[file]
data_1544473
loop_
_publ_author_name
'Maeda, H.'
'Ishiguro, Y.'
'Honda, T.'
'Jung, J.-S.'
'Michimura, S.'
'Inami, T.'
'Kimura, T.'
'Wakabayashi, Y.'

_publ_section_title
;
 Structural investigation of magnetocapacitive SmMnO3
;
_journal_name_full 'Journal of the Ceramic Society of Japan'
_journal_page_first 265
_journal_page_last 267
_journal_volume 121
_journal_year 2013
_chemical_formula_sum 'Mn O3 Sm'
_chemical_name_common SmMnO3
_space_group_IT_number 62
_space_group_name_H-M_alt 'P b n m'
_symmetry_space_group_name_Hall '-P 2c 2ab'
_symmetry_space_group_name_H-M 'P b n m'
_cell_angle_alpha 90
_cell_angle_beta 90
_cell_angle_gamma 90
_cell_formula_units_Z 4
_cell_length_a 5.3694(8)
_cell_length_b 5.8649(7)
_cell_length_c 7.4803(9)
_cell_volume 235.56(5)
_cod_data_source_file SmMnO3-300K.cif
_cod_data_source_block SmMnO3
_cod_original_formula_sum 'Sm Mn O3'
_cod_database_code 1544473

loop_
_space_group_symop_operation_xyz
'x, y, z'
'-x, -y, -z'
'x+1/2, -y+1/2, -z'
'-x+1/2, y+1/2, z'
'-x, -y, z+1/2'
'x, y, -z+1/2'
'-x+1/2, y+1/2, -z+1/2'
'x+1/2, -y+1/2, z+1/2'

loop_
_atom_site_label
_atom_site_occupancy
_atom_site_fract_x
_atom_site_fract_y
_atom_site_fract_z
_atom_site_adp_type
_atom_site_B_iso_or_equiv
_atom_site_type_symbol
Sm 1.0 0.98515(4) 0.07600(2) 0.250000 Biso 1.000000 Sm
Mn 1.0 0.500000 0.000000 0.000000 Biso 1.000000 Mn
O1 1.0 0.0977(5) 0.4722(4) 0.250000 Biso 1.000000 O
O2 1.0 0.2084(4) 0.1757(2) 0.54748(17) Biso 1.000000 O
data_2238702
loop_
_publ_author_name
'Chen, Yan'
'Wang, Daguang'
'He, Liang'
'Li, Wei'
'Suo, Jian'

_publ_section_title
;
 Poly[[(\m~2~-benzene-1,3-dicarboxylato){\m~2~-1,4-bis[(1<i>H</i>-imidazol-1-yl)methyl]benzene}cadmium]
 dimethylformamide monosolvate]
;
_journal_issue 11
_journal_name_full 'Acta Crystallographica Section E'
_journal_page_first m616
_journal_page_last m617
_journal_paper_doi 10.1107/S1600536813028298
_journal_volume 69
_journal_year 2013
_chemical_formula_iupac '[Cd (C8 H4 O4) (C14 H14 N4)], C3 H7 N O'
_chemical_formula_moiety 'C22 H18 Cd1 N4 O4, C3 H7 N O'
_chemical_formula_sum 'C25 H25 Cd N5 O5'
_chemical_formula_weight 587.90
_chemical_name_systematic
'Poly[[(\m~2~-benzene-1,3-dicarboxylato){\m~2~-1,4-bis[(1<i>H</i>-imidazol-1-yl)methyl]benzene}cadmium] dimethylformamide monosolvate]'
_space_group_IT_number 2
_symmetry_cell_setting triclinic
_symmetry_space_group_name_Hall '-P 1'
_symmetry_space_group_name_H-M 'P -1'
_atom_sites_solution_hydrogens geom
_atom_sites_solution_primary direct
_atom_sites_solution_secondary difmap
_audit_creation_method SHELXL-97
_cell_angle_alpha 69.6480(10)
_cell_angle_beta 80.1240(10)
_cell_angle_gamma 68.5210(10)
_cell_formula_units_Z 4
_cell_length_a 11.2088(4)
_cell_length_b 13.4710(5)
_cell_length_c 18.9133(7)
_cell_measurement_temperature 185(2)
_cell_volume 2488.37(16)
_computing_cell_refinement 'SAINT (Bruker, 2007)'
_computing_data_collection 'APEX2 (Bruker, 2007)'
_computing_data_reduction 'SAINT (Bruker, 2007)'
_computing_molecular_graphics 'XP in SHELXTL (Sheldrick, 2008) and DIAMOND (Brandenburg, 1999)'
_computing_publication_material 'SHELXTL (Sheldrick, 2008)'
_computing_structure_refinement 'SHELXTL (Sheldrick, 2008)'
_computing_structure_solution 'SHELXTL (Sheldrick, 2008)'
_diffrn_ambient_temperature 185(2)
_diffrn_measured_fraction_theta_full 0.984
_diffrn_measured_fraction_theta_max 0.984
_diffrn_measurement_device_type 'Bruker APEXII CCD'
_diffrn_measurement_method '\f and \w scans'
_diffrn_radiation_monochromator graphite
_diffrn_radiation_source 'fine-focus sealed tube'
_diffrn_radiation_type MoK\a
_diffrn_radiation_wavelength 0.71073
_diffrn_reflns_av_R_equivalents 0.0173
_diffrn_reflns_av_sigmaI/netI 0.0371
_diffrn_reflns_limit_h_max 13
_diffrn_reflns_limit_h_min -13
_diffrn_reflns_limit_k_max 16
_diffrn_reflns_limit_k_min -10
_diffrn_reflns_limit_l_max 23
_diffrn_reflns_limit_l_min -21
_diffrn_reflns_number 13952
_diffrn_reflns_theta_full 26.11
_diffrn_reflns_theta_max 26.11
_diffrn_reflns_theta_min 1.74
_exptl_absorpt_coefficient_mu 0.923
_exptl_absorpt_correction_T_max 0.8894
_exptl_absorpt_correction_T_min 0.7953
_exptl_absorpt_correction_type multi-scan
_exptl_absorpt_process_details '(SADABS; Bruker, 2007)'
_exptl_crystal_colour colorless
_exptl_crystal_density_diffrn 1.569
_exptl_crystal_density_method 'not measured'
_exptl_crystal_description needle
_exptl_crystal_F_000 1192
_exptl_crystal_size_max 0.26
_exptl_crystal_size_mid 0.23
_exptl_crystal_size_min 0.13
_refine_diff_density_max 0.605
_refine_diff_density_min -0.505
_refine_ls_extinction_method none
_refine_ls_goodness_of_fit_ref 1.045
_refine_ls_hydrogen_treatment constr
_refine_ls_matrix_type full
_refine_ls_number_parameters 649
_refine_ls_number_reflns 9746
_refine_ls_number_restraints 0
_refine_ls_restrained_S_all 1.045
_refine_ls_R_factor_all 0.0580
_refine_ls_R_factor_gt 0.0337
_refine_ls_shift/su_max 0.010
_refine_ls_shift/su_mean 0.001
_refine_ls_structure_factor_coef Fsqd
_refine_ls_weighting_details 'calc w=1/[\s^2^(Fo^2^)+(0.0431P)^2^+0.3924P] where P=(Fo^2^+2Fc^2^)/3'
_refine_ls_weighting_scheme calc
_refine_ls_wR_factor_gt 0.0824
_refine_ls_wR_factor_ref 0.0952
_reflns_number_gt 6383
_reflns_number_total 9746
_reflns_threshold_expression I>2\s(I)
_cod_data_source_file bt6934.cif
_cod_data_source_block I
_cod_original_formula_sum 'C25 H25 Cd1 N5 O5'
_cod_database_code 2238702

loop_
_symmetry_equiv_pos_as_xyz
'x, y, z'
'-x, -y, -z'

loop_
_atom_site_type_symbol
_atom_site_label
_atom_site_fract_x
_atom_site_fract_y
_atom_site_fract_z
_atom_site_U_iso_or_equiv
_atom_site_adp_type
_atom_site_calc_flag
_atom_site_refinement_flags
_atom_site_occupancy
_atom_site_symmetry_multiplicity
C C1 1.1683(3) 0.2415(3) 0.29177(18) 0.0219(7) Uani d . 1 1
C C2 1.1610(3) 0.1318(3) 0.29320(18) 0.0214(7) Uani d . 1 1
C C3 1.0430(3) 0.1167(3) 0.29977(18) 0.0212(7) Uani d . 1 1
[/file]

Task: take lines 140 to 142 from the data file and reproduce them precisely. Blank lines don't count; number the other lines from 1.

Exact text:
_exptl_crystal_density_method 'not measured'
_exptl_crystal_description needle
_exptl_crystal_F_000 1192